Leaving Hollywood at the height of the morning rush hour, the sheer size of my task immediately becomes apparent to me--from the moment photographer Alex P and I pull out of our hotel on Sunset Boulevard, we're surrounded by a sea of immobile cars. It takes half an hour before we become ungridlocked and climb on the southbound US-101. By the time we reach I-10 east--the main interstate that will carry us to the other side of the L.A. Basin--we've already used up forty-five minutes and traveled only eight miles. It's a quarter to nine in the morning.
Things are not looking good.
You notice a lot of things when you're stuck in traffic. One of those things is that our MX-5 (a six-speed automatic model, chosen because Mazda's press fleet was oddly devoid of manual-transmission cars) handles stop-and-go chores surprisingly poorly. Pedal placement and a narrow footwell mean that your thighs are painfully unsupported if you're on the throttle or brake pedals. After five or ten minutes, your hips begin to ache and your left knee throbs from rubbing up against the awkwardly placed, door-mounted cupholder.
Another thing you notice is that the mountains--on days clear enough for you to see them--are everywhere. The largely flat, smoggy, and brown Los Angeles Basin is bordered by a range of broad-shouldered, imposingly green peaks, and they're often blue-hazed and capped with snow. It serves only to emphasize how much Southern California is a land of contrasts.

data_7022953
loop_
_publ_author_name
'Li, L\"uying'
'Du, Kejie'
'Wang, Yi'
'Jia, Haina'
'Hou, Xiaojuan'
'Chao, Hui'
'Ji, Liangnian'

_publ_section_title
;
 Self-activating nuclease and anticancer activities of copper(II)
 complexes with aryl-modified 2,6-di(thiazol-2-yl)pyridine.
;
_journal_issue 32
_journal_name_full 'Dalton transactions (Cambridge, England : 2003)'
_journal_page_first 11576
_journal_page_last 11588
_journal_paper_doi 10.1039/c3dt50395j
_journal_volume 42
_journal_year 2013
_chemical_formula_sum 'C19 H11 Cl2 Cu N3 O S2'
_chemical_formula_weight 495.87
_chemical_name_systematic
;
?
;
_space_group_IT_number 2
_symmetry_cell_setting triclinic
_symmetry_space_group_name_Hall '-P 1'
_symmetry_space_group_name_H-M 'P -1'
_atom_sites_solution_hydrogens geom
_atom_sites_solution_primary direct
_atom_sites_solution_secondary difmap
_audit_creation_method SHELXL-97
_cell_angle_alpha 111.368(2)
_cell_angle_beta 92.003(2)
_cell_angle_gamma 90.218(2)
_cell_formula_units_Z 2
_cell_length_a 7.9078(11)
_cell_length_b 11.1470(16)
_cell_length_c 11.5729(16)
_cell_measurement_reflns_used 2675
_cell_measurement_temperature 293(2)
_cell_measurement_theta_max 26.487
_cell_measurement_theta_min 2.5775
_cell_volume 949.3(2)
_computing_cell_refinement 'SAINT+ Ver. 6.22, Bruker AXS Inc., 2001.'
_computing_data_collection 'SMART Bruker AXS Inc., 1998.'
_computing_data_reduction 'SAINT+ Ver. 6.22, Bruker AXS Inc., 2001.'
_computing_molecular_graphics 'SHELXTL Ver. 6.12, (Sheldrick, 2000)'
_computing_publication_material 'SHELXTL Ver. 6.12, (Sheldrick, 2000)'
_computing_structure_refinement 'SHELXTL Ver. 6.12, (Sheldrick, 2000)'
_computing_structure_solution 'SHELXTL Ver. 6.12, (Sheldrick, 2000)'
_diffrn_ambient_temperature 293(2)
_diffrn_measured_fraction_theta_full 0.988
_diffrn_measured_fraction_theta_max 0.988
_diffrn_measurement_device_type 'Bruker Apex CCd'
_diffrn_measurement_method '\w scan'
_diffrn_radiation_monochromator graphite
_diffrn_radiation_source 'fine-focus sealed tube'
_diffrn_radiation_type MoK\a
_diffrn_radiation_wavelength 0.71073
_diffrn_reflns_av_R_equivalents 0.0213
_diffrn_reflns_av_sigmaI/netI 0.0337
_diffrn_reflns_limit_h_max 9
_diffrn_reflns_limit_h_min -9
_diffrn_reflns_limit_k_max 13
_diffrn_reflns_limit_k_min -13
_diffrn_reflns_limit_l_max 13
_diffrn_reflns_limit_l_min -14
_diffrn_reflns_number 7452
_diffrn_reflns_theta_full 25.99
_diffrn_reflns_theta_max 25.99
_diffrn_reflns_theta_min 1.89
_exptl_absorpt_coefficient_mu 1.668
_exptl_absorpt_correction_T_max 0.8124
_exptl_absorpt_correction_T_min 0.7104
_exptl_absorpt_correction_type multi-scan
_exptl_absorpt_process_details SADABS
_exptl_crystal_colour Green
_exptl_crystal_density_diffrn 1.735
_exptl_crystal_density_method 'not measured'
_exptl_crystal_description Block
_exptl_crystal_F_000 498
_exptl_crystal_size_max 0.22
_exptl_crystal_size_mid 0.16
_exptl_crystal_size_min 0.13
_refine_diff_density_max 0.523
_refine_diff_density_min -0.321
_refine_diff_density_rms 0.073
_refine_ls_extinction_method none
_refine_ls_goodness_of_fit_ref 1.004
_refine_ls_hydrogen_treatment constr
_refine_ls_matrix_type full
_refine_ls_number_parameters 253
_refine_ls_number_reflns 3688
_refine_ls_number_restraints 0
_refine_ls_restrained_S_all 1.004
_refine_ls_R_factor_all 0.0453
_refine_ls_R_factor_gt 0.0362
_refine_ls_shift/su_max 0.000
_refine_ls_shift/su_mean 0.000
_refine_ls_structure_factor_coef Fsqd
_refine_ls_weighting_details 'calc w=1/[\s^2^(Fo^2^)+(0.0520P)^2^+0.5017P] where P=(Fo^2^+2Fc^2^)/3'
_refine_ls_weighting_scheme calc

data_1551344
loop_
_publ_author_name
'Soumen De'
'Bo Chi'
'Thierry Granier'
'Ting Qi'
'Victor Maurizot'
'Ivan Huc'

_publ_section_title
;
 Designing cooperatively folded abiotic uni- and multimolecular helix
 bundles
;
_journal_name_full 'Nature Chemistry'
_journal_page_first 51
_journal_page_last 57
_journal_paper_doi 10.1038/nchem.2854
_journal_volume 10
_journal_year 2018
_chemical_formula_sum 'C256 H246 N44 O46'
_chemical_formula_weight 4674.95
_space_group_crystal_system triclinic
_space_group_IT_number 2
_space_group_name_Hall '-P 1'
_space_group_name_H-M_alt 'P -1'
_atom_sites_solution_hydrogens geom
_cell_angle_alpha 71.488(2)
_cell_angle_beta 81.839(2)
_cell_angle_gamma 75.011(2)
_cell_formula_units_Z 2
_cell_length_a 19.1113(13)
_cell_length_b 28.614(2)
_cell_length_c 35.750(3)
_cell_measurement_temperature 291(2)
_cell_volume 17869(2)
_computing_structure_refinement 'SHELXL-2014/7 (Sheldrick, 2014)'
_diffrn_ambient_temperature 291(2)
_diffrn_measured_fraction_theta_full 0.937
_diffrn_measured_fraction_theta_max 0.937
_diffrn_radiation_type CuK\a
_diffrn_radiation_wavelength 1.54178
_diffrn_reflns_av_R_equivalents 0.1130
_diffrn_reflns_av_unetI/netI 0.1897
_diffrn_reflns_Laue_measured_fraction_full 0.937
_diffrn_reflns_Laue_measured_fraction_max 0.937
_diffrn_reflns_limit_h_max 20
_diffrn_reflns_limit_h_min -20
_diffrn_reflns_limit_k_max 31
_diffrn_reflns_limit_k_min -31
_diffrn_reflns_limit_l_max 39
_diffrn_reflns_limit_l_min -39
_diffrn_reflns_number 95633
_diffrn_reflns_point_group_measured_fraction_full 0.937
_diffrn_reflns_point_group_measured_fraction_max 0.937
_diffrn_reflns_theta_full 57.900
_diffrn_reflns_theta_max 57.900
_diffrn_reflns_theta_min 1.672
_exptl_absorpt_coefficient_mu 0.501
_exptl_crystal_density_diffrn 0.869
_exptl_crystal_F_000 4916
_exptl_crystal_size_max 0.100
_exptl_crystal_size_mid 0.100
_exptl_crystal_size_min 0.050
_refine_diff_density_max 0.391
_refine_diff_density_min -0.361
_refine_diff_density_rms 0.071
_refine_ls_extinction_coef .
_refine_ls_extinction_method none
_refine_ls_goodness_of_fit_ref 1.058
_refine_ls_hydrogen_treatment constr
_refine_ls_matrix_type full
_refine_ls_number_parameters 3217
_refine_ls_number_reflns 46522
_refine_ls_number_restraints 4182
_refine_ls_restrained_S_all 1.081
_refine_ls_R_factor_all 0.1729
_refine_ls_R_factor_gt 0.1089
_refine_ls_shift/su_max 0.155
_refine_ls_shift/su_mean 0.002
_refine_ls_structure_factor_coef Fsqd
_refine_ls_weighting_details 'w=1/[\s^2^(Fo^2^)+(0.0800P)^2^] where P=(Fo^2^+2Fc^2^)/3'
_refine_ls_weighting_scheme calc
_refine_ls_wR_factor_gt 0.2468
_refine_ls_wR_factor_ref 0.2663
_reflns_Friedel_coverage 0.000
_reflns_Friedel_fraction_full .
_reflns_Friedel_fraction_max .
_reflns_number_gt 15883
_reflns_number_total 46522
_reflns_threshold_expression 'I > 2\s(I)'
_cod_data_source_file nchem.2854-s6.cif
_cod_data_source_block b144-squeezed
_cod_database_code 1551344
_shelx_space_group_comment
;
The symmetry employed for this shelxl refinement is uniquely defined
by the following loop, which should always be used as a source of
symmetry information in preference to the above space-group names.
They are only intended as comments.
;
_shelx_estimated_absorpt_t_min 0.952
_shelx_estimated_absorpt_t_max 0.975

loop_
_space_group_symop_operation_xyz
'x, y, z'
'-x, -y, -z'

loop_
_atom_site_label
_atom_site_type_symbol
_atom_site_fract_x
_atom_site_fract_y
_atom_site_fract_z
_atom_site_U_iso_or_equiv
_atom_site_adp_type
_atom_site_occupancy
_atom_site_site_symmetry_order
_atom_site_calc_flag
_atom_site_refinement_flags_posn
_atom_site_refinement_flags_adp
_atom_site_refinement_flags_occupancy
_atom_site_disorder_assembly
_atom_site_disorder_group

As if to illustrate my point, right as this thought crosses my mind, a man in a Hummer cruises by with a Save the Whales bumper sticker. A Toyota Prius flies past in the commuter lane doing a hundred-plus, and some dude in a slammed Honda gives me the finger for no reason at all. It's 9:30, and in spite of traffic lifting as we move farther east, we're still seventy-five miles from Big Bear City--the closest major ski town on the map, and directly behind the last mountain peak visible on the horizon.
Thankfully, we soon carve our way down I-10 through the remaining maze of cars and reach our exit at the base of the mountain range. The MX-5's top--raised as we got on the freeway because Alex's bald British head was cold (it's a balmy sixty-two degrees)--comes down with a pleasing clunk, neatly folding itself in front of the borrowed snowboard lashed to the luggage rack.
As we climb up the San Bernardino foothills on Highway 38, the view out the windshield doesn't seem to change much. Desert scrub soon gives way to more desert scrub, and at first, the road just seems to go around the mountains without really going up. At 10:15 on a Tuesday morning, traffic is nonexistent. Nonexistent, that is, until the Hyundai appears. It comes barreling out of a fold in the landscape like some sort of possessed Korean fastball, painted white and veering briefly into our lane. Right as it passes us, a poster-sized chunk of paint flakes off, revealing a gray-colored hood underneath. The white chunk flies through the air, hits the MX-5's hood, and explodes into a million powdery pieces. They scatter around the windshield, and one of them lands on the back of my neck with a cold little whuff.